While in a system of political compulsion, people undergo a program of compulsion. I note that many of the advocates of mandatory national service maintain that this would make “better citizens” of Americans. In order to achieve this goal, though, the national service companies (and the prison camps) would need to include, either explicitly or implicitly, a program of citizenship training. This would of necessity follow an organizational definition of what constitutes good citizenship, and would unavoidably be a course of indoctrination by federal officers.
This brings us to why the “national” part would be problematic. I often point to the Tocquevillean ideal of local voluntary organizations as a basis for American democracy. Along these lines, the sociologist Robert Nisbet argued that centralized national institutions tend to replace local institutions. A dictatorship arises when a polity does not consist of a nation-wide set of interconnections within local communities, but of atomized individuals connected to a powerful central state. If we want to destroy voluntary local associations and replace them with a system of authoritarianism, I can think of no better way than to force every individual into service to the central state.
The system of national compulsion would, further, entail a huge bureaucracy. This, of course, should pose no problem for those who believe that government should be unlimited in size as well as in power. It would also mean a vast expansion of opportunities for a “new class” of administrators and power brokers who would decide what all the national servants should do. It is unlikely, though, that the bureaucracy would be very efficient economically.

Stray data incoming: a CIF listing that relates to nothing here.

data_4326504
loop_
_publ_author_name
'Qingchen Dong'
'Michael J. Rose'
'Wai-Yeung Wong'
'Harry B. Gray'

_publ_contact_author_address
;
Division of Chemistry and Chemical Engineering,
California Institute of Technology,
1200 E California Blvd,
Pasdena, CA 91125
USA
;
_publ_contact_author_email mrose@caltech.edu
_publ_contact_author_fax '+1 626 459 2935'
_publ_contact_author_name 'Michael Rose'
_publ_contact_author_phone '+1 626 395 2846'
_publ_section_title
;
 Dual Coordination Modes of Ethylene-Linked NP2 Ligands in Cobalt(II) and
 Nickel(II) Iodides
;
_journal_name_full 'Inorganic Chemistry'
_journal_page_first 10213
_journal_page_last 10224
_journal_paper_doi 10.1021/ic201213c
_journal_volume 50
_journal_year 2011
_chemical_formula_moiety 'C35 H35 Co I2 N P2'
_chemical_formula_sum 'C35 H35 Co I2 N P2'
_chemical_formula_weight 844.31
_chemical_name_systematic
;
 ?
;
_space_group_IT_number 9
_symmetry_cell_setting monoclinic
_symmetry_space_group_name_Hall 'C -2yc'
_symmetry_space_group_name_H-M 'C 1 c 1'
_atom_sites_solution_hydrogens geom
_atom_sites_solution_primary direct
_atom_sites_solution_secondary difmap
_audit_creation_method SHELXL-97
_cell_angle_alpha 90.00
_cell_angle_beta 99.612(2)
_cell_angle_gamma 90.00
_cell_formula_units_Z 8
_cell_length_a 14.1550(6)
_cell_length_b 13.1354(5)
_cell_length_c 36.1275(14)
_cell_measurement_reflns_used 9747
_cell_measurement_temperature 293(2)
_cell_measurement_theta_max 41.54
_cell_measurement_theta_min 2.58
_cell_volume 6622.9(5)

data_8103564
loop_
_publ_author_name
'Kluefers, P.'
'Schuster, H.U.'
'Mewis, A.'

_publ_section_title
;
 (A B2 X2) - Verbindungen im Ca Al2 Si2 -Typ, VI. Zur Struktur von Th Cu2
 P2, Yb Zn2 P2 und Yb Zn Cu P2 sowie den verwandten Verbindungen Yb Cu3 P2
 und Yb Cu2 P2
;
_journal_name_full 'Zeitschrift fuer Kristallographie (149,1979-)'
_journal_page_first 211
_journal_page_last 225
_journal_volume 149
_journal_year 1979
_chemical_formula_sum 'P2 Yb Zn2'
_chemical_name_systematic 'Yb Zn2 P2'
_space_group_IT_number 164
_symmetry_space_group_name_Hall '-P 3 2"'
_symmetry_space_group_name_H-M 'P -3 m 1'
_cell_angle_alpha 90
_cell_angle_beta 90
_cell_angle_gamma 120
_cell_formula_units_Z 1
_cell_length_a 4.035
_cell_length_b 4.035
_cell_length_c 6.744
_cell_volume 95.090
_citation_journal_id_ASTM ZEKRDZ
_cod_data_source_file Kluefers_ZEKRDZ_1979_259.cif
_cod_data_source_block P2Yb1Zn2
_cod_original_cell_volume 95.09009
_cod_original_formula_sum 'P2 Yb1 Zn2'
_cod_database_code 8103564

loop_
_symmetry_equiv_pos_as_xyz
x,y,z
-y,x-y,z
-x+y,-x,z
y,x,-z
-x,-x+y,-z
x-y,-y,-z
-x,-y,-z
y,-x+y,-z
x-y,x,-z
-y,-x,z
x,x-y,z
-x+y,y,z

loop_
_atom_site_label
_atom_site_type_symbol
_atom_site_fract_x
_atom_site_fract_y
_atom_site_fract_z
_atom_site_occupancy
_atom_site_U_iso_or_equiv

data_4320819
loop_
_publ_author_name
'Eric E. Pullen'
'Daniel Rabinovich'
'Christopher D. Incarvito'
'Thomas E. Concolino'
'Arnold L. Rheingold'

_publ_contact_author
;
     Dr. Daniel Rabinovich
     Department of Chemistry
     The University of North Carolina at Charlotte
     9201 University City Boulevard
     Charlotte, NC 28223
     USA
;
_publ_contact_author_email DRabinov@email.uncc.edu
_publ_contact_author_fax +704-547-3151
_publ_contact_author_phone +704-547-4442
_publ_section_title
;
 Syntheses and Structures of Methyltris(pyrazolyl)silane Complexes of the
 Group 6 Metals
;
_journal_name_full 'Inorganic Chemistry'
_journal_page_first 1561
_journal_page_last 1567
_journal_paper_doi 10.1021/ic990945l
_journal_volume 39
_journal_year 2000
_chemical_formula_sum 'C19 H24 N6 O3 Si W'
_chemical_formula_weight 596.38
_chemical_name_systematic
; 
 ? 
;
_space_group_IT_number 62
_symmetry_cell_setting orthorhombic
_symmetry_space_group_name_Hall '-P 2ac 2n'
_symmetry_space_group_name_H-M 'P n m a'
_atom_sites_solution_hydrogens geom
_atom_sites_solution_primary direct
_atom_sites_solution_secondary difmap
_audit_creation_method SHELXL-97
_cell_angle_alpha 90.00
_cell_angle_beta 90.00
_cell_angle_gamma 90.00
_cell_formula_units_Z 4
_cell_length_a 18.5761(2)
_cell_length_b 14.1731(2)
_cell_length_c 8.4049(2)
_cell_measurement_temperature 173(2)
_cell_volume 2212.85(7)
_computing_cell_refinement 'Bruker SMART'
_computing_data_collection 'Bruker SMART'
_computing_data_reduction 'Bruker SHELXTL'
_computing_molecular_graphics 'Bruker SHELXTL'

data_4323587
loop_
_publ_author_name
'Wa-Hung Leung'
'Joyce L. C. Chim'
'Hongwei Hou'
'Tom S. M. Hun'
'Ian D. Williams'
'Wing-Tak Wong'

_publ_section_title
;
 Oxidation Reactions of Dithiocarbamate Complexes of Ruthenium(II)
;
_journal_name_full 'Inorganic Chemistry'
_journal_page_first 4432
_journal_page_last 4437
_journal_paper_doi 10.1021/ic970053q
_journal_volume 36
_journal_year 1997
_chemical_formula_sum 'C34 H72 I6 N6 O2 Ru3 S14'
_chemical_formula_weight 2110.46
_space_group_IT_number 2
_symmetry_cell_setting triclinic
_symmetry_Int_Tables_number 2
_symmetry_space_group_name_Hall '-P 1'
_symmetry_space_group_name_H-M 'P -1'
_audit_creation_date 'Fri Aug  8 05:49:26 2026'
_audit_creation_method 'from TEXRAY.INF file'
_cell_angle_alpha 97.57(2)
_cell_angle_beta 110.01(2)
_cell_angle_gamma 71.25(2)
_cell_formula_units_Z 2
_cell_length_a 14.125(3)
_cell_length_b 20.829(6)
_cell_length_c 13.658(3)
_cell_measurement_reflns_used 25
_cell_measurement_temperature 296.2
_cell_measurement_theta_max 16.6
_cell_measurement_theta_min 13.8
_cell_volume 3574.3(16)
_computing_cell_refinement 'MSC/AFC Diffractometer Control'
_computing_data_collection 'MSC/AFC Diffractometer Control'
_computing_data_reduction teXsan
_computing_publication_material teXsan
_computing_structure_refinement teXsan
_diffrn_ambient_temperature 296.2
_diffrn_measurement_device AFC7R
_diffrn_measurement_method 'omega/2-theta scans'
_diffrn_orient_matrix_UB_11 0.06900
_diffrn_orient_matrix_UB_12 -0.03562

Finally, we come to the issue of service itself. Given the intellectual agility of the Supreme Court, I think it is entirely possible that the justices would not find compulsory service synonymous with involuntary servitude, and that mandatory national service would not be ruled as violating the thirteenth amendment. But if we turn everyone into a servant of the nation, this does not only mean we would take away every individual’s autonomy. Since the nation is an abstraction, in real terms this would mean making every person in the United States a humble servant of government officials. If that is what you want, then you should support the call for national service.
The Moral Liberal Sociology Editor, Carl L. Bankston III is Professor of Sociology at Tulane University in New Orleans, LA. He is the author and co-author of a number of books and numerous articles published in academic journals. An incomplete list of his books includes: Growing Up American: How Vietnamese Children Adapt to Life in the United States (with Min Zhou, 1998), Blue Collar Bayou: Louisiana Cajuns in the New Economy of Ethnicity (with Jacques Henry, 2002), and A Troubled Dream: The Promise and Failure of School Desegregation in Louisiana (2002), Forced to Fail: The Paradox of School Desegregation (hardback, 2005; paperback, 2007), and Public Education – America’s Civil Religion: A Social History (2009) (all with Stephen J. Caldas). View Professor Bankston’s full bio, here. He blogs at Can These Bones Live?
Copyright © 2011 Carl L. Bankston III.